Antelope Canyon

August 27, 2012 ·

Michael Reichmann

This subject is featured in the  The Luminous Landscape Video Journal.

One of the icons of contemporary landscape photography is Antelope Canyon near Page, Arizona.  These so-called slot canyons are a unique geological formation. Access to the canyons is now restricted by the Navajo (whose land it’s on), in large measure due to a flash flood in 1997 which killed more than a dozen tourists and photographers.

Antelope Canyon #3, Arizona,1998

Because of the great depth and narrowness of the canyon there is only one time when the light is magical, or even allows any sort of photography—mid-day. Butaround local noon, for a couple of hours, Antelope Canyon is like no other place on earth.

Be prepared to spend the better part of the day though as your guide (found in the town of Page) will take you out to the canyons at about 10am and not pick you up again until several hours later.


Antelope Canyon #2, Arizona,1998

This is one of the world’s most remarkable locations for photography.  It is not an easy place to work.  Because access is in groups you’ll find yourself tripping over other photographer’s tripods in an effort to find just the right angle for a shot.

Many images from Antelope fail to provide a sense of scale.  This photograph, with its ghostly people — due to a several second exposure — captures some of the awe-inspiring grandeur of this very special place.

Antelope Canyon

Antelope Canyon #1 — Arizona, 1998

The other major issue when shooting in Antelope is sand. The slot canyon is very narrow, and at the top lies a field of fine sand which is constantly being blown downward.  It’s like a light drizzle of rain, but much more damaging to your cameras and lenses. I had been forewarned and kept my camera and tripod, as well as equipment bag, covered with large plastic garbage bags except when actually shooting. Even so, sand got into everything and required exhaustive cleaning for days afterward.

The canyon, which is 80-100 feet deep is actually that deep again in sand beneath ones feet.  Only when there is an occasional flash-flood is some of the sand washed away. Without these floods the canyon would become completely filled to the top with sand and would effectively disappear.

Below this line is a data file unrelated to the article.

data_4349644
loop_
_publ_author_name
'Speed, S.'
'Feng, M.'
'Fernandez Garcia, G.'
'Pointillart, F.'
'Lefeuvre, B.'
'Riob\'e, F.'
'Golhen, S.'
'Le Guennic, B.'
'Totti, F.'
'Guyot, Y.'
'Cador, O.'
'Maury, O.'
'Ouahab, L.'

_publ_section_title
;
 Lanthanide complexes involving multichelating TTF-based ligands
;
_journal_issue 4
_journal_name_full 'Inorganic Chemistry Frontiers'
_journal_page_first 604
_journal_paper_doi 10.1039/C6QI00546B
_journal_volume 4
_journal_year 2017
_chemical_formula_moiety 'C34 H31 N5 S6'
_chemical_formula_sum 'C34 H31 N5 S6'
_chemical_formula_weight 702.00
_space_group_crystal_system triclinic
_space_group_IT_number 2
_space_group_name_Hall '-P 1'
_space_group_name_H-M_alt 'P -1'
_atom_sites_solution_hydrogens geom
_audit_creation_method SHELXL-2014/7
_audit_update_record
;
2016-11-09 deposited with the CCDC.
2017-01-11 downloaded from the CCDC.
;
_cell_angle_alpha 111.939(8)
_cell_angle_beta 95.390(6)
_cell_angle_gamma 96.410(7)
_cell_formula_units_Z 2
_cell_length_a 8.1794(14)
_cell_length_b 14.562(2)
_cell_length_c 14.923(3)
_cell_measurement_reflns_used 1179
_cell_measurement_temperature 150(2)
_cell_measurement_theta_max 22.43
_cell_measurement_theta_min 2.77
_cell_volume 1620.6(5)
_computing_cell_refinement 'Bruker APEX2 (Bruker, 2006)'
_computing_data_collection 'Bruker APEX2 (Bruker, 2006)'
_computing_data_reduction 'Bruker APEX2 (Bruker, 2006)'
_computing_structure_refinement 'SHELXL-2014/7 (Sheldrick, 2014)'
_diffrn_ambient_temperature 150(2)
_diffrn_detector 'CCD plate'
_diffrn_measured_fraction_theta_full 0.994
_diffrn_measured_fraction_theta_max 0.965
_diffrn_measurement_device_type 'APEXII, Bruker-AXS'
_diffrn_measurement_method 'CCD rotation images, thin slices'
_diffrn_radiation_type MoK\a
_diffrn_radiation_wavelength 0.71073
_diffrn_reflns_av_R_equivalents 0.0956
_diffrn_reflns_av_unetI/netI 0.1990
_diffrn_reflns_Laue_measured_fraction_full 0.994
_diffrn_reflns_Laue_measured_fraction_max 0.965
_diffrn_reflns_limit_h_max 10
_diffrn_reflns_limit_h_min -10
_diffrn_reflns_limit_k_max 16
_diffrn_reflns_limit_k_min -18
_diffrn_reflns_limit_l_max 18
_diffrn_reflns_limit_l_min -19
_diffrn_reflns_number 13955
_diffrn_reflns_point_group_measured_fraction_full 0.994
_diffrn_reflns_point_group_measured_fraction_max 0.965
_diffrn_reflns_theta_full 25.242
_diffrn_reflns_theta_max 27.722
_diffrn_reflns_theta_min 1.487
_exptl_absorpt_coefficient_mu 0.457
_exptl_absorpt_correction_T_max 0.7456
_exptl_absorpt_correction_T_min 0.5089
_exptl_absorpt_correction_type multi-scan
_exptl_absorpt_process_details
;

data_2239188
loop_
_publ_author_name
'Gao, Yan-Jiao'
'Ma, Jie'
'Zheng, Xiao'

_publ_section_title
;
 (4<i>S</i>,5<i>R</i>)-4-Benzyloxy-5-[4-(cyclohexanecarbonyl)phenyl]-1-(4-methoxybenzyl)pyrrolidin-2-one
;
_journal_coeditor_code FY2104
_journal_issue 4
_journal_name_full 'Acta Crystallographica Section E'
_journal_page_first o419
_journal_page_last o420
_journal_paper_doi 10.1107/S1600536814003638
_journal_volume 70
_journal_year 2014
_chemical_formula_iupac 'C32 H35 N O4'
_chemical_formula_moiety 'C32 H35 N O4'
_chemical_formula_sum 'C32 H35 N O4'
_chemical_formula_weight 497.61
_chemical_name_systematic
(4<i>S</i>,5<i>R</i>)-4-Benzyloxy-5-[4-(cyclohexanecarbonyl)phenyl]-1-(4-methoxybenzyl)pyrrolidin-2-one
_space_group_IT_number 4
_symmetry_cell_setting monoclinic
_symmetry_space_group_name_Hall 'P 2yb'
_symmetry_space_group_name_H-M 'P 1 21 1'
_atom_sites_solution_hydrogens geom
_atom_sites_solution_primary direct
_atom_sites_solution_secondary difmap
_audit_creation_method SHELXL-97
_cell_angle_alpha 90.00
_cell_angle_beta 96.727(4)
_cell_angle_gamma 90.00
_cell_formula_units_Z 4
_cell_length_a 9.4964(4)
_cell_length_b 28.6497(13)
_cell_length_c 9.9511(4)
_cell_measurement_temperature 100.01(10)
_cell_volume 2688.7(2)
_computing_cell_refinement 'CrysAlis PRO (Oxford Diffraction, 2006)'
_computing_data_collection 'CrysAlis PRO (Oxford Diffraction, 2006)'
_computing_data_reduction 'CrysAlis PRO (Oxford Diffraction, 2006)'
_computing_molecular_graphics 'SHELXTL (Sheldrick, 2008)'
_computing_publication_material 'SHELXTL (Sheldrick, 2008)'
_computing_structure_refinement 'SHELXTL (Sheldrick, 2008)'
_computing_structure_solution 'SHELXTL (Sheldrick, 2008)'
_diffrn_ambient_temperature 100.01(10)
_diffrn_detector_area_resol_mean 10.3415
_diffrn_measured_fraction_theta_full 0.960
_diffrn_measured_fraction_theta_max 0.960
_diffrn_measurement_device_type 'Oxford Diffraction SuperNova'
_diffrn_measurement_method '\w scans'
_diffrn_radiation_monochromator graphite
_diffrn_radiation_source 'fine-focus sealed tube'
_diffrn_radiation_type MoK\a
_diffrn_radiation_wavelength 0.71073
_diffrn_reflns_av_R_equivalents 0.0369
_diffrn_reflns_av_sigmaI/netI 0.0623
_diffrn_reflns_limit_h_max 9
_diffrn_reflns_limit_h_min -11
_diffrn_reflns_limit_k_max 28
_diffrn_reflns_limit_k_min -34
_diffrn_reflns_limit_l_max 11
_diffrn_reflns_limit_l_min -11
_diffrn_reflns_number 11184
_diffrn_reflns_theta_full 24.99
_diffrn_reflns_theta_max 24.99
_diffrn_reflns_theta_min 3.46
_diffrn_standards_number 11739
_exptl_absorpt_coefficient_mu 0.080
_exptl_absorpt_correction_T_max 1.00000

Antelope Bush, Arizona, 1998

The light in Antelope Canyon is constantly changing. My first close exposure to Antelope was a fascinating black & white photograph which I purchased in the early ’90s by a photographer named David Cary.  It hung in my home and haunted me for several years until I finally visited Antelope in ’98. I was prepared for the wonder of the geological formations but not for the richness of the colour. This photograph comes as close as I’ve yet done to capturing  just the form of the place rather than having the image overpowered by colour.

Antelope 4,  Arizona, 1998

The shapes are sensuous and sometimes confusing. With more than a year between the shooting and the printing of this picture I have no recollection of what the orientation was when I shot it. But I love the textures and shapes.

Antelope 5, Arizona, 1998

The greatest challenge to photography at Antelope Canyon is exposure, or at least the incredible dynamic range that the photographer is faced with. It seems that the choice is either blown-out highlights or blocked-up shadows. The safest bet, as always when shooting narrow latitude colour transparency film is to expose for the highlights and let the shadows fall where they may.

One of the reasons that it has taken over a year to get these images on-line is that it was only recently that I had a scanner (Imacon FlexTight Photo) capable of capturing the broad dynamic range contained in these medium format transparencies.

Antelope 6,  Arizona, 1998

When printing images taken at Antelope Canyon it’s important to resist the temptation to exaggerate the colours. They are so intense that in fact I have tried to err on the side of desaturating and keeping the non-sunlight areas as neutral as possible.

Antelope 7,  Arizona, 1998

Many of the images of Antelope Canyon that I’ve seen over the years have had the quality of optical illusions due to the alternating areas of light and dark combined with the lack of perspective. This photograph has some of those qualities, particularly when seen at a large size.

All photographs on this page were taken with a Rollei 6008 and Schneider 40mm and 90mm lenses on Provia 100.

NewThis subject will be featured in a forthcoming issue of  The Luminous Landscape Video Journal.

updated August 2016

Michael Reichmann

Michael Reichmann is the founder of the Luminous Landscape. Michael passed away in May 2016. Since its inception in 1999 LuLa has become the world's largest site devoted to the art, craft, and technology of photography. Each month more than one million people from every country on the globe visit LuLa.

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